Chocolate City by the Bay.
Often coined with this term, the Oakland, California of my childhood in the 1980’s was–like Detroit, Atlanta, Washington, DC, and other metropolitan centers with a black-majority populace–a city in which African-American culture held prominent influence.
Lionel Washington, the city’s first black mayor, served three consecutive terms from 1977 until 1991 when he succeeded to Elihu Harris, another African-American Democrat. Local hip-hop made big noise during that period as the bass-heavy sounds of Too Short and the Dangerous Crew could be felt reverberating from the heights of the hills to the flatland depths. Sports figures such as the Warriors’ Tim Hardaway and Mitch Richmond of “Run-TMC” fame were touted as local heroes.
My experiences back then, as a Greek-American kid and Oakland native, are perhaps best exemplified under the guise of festivals. Each May I attended the Greek Festival at our local Orthodox church on Lincoln Avenue, home to the Bay Area’s largest congregation of Greek Christians. Gobbling down souvlakia and bobbing my head to the twanging Bouzoukia notes, I gathered among friends in celebration of our heritage, and its lengthy ties to the city we called home.
Come early June, and the initial hints of summer, I looked forward to Festival at the Lake. A now defunct arts event, it simultaneously celebrated the city’s ethnic diversity while showcasing the food and wares of the city’s many black-owned establishments. As much as Oakland was, and still is to a lesser degree, a “Chocolate city,” it has always been a town of coexisting flavors. It’s a city which bred, back in 1993, a Greek-American teen who identified with black culture to the extent that he penned a collection of short stories featuring African-American characters. This teen, grown into a man now, shall remain nameless, though I’m sure you can guess his identity. 😉
As a Greek-American of Oakland roots, maybe this early affinity for the black experience had some historical relevance given that an alliance between the two communities goes back many generations.
AHEPA (American Hellenic Educational Progressive Association), the largest lobbyist group of Greek-Americans, was founded in Atlanta, George circa 1922 in response to threats from the KKK who viewed Greek immigrants of dark, Mediterranean complexion as a swarthy horde of undesirables. Even after weathering threats from the Ku Klux Klan, Greeks were met with discrimination as restaurants in most Southern American cities displayed window signs declaring “No Dogs, No Greeks!”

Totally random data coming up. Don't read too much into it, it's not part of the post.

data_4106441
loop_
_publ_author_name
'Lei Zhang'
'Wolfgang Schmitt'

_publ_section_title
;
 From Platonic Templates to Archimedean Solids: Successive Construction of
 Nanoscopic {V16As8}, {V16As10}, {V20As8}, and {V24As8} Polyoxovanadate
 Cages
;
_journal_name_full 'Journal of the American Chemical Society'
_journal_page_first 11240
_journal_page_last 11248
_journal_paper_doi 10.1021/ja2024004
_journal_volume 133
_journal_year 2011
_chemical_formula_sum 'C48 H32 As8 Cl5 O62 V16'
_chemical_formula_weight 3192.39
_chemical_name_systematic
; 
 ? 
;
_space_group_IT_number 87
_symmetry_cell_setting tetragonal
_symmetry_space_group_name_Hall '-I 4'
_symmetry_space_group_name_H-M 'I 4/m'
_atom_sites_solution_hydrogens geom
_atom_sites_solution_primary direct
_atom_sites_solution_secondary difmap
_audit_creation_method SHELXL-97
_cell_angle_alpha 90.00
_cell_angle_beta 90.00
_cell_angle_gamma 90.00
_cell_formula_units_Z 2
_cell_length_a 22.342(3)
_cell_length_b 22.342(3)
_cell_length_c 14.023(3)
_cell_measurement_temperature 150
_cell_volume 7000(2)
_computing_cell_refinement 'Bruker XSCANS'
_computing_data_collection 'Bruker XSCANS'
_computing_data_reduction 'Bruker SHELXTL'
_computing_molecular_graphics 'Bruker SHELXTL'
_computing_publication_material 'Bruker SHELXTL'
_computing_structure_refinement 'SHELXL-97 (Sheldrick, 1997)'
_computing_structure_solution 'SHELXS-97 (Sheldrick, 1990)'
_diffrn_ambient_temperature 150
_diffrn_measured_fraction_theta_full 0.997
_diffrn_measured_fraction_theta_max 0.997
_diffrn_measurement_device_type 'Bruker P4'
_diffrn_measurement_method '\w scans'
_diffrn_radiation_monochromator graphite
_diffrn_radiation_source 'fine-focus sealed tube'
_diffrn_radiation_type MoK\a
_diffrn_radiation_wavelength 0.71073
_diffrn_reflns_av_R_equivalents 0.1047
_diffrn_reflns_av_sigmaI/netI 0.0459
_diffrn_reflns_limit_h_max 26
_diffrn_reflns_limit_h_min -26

Perhaps due to these early bouts with hate, Greeks who eventually opened their own coffee shops, candy stores, and restaurants, were among the first proprietors to openly serve an African-American clientele long before the Civil Rights Movement. In her examination of Angela Jill Cooley’s essay, The Costumer is Always White: Food, Race, and Contested Eating Space in the South, blogger Sara Camp Milam writes, “Greek-owned businesses challenged and intimidated the hegemonic, elite white social order that enforced segregation. Because they didn’t identify as white, and because they held positions of power in the community, Greek restaurant owners in Birmingham were able to subvert the social order, maintain non-white Greek-American identities, participate in desegregation, and expand their own businesses.”
Speaking of the Civil Rights Movement, those in the Greek community were among the first to publicly stand with African-Americans in their fight for equality. Nowhere is this better illustrated than in the famous Time Magazine photo of Greek Orthodox Archbishop Iakovos standing in solidarity with Martin Luther King Jr. in Selma, Alabama. In a declaration of true Christian values, Archbishop Iakovos, who traveled across the country to be at King’s side, said, “We have fought oppressive and repressive political regimes for centuries. A Christian must cry out in indignation against all persecution. That’s what made me walk with Martin Luther King Jr. in Selma.”
In turn, Martin Luther King found inspiration in ancient Greek philosophy and often referenced the words of Plato and Socrates in his sermons. In his 1957 speech “Loving Your Enemies,” he referenced the Greek concept of love:
“The Greek language comes out with another word for love. It is the word agape. And agape is more than eros; agape is more than philia; agapeis something of the understanding, creative, redemptive goodwill for all men. It is a love that seeks nothing in return. It is an overflowing love; it’s what theologians would call the love of God working in the lives of men. And when you rise to love on this level, you begin to love men, not because they are likeable, but because God loves them. You look at every man, and you love him because you know God loves him. And he might be the worst person you’ve ever seen.”
Bringing things back to the present day–June 18th, 2016–from my desk in Oakland, California, I reflect on the words of Martin Luther King and wonder if, in America, we can ever truly attain agape.